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Imagine this scenario, you all will hopefully experience: your small business has had its first great year.

Instead of slaving all year just to find out from your accountant that you barely broke even, you know you brought home close to $100k. As you tell your bean-counter the good news his face doesn't seem to share in your excitement. "Did you make estimated tax payments" he asks. Unwittingly you respond, "I made some." And that's when the bomb drops; you hear a number for tax due that is significantly higher than you ever expected to have to pay. The reason: self-employment tax.

Self-employment tax is the tax that covers your contribution to social security and Medicare.  Usually, when you are employed by someone, 7.65% of your gross paycheck is withheld to pay these taxes. Your employer then matches your 7.65% and sends it to the US Treasury on your behalf. The problem is, when working for yourself in a small business, no one is doing this for you. And, unless you are making estimated tax payments during the year, this entire burden comes due April 15th. Because you are all by yourself you end up paying both portions of your social security and Medicare. That ends up being 15.3% of your net earnings. This tax is on top of whatever you owe for regular federal income tax.

Let me tell you how you can substantially reduce your self-employment tax bill.

Self-employment tax is meant to be paid on "earned income." That is, money you earn from working or producing. It is not intended to be paid on passive earnings or earnings from investments. As small business owners, not all of our income is "earned" from our labor. Some of our income comes from the intrinsic value of our businesses. It comes from the good reputation we've made in our cities. It comes from the profitability of our employees.

The problem is when we are sole proprietors or single-member LLCs, all of our income gets reported on a schedule C and it is all considered earned income. We pay 15.3% self-employment tax on every penny. The key to reduce self-employment tax is elect to be taxed as an S corporation (aka S corp). Generally speaking, a business's entity status with the state can be an LLC and the status with the IRS can be S corp. This provides all the legal protection of being and LLC and all the tax benefits of being an S corp.

Let me provide an example of how electing S-Corp status can save you a significant amount of self-employment tax.

(Please note: It is not always most beneficial to elect S-Corp status. You should always consult a tax professional regarding your tax strategies.)

A business owner earns $100k after paying business expenses. Normally, SE tax on these earning would amount to $15,300 (15% of $100k).

Alternatively, the same business owner earns $100k after paying all business expenses and elects to be taxed as an S corp. In this case the business owner can choose to pay himself a salary of $40,000 and take the remaining $60,000 as a distribution from the S corp. Now, instead of paying 15.3% SE tax on all $100k of his earnings, he will only pay SE tax on $40,000 of his earnings. This will bring his SE tax bill down from $15,300 to $6,120. That is a total savings of $9,180! That is a lot of tax savings for making a simple tax election!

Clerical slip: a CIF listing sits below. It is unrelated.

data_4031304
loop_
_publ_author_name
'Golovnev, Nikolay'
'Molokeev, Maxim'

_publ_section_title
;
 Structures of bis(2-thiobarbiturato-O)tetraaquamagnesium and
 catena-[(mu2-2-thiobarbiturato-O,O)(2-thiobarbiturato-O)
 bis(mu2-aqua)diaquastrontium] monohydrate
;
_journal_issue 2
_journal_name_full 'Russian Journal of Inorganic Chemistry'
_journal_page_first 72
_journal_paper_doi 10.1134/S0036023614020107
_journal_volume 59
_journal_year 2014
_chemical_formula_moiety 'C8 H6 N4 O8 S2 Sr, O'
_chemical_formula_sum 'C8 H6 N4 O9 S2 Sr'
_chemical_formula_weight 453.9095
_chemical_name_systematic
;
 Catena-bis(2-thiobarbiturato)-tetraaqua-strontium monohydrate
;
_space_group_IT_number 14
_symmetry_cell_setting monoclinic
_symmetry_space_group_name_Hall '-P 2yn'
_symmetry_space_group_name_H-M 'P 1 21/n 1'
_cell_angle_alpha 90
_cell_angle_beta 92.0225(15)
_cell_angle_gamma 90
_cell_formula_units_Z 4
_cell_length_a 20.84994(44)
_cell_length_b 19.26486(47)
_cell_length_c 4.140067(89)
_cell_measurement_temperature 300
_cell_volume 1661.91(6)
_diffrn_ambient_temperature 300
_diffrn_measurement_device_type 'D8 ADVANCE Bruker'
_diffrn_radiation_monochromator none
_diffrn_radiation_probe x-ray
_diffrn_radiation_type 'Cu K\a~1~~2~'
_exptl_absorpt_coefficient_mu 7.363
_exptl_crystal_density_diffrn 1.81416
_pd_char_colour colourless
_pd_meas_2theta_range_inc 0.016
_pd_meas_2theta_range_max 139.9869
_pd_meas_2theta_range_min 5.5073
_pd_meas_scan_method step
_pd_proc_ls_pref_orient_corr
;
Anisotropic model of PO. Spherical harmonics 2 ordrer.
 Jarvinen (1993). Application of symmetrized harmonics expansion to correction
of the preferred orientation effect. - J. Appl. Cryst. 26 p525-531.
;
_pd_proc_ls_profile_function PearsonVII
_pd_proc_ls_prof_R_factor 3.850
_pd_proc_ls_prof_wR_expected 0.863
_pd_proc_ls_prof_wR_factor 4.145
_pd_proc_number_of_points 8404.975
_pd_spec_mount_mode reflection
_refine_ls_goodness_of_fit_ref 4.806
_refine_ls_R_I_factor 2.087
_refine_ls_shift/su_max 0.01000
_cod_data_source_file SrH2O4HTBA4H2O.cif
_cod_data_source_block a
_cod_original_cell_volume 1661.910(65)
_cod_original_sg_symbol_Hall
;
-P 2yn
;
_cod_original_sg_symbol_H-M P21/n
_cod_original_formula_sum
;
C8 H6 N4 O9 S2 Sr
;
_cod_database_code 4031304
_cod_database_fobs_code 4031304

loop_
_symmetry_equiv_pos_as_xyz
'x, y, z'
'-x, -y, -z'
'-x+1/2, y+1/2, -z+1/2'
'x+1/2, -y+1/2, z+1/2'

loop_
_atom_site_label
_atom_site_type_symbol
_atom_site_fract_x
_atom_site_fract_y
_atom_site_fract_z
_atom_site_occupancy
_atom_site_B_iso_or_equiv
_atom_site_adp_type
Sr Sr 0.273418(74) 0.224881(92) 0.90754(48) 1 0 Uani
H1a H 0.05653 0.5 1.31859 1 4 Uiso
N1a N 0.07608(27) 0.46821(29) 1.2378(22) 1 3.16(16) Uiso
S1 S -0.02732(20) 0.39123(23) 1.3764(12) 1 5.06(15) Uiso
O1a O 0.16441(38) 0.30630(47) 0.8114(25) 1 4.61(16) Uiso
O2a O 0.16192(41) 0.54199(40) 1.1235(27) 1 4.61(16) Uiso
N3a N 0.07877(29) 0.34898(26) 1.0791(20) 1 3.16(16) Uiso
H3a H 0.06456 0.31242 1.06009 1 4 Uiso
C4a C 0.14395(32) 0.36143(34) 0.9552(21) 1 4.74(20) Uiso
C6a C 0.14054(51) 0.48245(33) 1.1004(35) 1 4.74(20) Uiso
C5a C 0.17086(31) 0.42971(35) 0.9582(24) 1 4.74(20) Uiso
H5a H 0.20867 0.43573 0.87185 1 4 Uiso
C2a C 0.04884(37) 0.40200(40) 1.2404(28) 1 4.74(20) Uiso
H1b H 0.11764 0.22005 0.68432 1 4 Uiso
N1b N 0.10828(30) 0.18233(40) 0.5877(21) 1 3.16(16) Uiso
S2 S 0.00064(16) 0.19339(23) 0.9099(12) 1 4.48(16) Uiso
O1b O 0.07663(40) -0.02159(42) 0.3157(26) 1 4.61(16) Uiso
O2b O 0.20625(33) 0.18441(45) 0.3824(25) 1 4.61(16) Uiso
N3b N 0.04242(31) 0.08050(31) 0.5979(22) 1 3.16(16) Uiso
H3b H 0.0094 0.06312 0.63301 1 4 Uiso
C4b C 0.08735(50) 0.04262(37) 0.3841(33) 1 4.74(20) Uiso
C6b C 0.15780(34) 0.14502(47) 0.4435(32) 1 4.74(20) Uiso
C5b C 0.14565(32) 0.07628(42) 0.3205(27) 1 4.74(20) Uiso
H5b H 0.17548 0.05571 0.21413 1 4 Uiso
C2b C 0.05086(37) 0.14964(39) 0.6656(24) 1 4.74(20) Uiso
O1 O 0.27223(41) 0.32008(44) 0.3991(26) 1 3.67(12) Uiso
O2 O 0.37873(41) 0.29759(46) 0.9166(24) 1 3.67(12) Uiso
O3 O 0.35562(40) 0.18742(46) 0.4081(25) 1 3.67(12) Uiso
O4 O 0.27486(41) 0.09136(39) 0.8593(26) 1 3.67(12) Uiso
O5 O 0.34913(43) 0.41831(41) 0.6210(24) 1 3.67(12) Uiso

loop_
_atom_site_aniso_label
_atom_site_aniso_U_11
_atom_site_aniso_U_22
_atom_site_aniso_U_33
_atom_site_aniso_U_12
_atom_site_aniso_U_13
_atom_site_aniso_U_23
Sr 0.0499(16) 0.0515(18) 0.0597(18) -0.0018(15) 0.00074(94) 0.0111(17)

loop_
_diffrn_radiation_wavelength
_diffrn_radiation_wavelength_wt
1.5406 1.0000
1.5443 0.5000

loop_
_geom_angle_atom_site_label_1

There are some important things to consider before making an S corp election for your business.

  • First, the more your business earns, the more an S corporation election can save you. However, if you make less than $40,000 in a year, making an S corporation election may not help you and may even cost you money. If your business suffers a loss while having an S corp election, you will pay SE tax on wages that you would not have had as a sole proprietorship or a single member LLC.
  • Additionally, the salary you choose for yourself (in the example above $40,000) must be reasonable for your industry or profession. In some cases that's $20,000, in some cases that's $40,000, and in some cases it's even higher. The key to reducing SE tax is by having a low salary and distributing the remaining income. However, the salary must be "reasonable." Consult a tax professional for assistance on determining a reasonable salary.

S corporation elections are made on Form 2553 and must be made by February 15th of the year you want the election to take effect (assuming you are a calendar year tax payer and do not run your business on a fiscal tax year).

SE tax can be detrimental to your profits. Consider making an S corporation election and save BIG!

{To ensure compliance imposed by IRS Circular 230, any US federal tax advice contained in this communication is not intended or written to be used, and cannot be used by any taxpayer, for the purpose of avoiding penalties that may be imposed by governmental tax authorities.}

Adam Diaz (adam@firstfruitsaccounting.com), a CPA and Owner of First Fruits Accounting, was a contributing member to this blog.